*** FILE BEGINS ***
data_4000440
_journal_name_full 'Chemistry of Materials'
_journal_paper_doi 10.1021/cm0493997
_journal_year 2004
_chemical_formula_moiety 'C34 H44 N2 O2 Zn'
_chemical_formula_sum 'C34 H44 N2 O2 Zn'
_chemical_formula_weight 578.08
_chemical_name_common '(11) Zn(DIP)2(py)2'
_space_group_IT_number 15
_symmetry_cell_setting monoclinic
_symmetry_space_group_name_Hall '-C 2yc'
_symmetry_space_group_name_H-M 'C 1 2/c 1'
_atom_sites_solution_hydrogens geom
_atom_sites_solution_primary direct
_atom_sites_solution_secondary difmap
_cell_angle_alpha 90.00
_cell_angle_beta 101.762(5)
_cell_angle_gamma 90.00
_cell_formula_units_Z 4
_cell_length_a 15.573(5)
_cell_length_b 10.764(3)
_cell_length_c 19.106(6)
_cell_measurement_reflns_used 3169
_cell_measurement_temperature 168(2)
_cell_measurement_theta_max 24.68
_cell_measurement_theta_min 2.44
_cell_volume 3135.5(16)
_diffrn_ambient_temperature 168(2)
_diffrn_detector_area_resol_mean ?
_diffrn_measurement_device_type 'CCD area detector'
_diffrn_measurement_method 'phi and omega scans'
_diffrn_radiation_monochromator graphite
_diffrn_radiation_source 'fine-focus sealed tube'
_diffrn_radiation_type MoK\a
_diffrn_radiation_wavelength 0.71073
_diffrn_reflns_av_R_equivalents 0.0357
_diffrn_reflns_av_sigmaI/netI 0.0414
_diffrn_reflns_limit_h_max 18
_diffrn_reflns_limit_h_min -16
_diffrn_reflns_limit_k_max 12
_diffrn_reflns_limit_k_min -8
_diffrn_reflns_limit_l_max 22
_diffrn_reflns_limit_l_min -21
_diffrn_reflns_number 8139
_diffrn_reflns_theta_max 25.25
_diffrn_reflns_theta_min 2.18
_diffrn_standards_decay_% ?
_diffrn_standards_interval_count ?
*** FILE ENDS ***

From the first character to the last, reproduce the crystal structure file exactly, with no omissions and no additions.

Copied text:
data_4000440
_journal_name_full 'Chemistry of Materials'
_journal_paper_doi 10.1021/cm0493997
_journal_year 2004
_chemical_formula_moiety 'C34 H44 N2 O2 Zn'
_chemical_formula_sum 'C34 H44 N2 O2 Zn'
_chemical_formula_weight 578.08
_chemical_name_common '(11) Zn(DIP)2(py)2'
_space_group_IT_number 15
_symmetry_cell_setting monoclinic
_symmetry_space_group_name_Hall '-C 2yc'
_symmetry_space_group_name_H-M 'C 1 2/c 1'
_atom_sites_solution_hydrogens geom
_atom_sites_solution_primary direct
_atom_sites_solution_secondary difmap
_cell_angle_alpha 90.00
_cell_angle_beta 101.762(5)
_cell_angle_gamma 90.00
_cell_formula_units_Z 4
_cell_length_a 15.573(5)
_cell_length_b 10.764(3)
_cell_length_c 19.106(6)
_cell_measurement_reflns_used 3169
_cell_measurement_temperature 168(2)
_cell_measurement_theta_max 24.68
_cell_measurement_theta_min 2.44
_cell_volume 3135.5(16)
_diffrn_ambient_temperature 168(2)
_diffrn_detector_area_resol_mean ?
_diffrn_measurement_device_type 'CCD area detector'
_diffrn_measurement_method 'phi and omega scans'
_diffrn_radiation_monochromator graphite
_diffrn_radiation_source 'fine-focus sealed tube'
_diffrn_radiation_type MoK\a
_diffrn_radiation_wavelength 0.71073
_diffrn_reflns_av_R_equivalents 0.0357
_diffrn_reflns_av_sigmaI/netI 0.0414
_diffrn_reflns_limit_h_max 18
_diffrn_reflns_limit_h_min -16
_diffrn_reflns_limit_k_max 12
_diffrn_reflns_limit_k_min -8
_diffrn_reflns_limit_l_max 22
_diffrn_reflns_limit_l_min -21
_diffrn_reflns_number 8139
_diffrn_reflns_theta_max 25.25
_diffrn_reflns_theta_min 2.18
_diffrn_standards_decay_% ?
_diffrn_standards_interval_count ?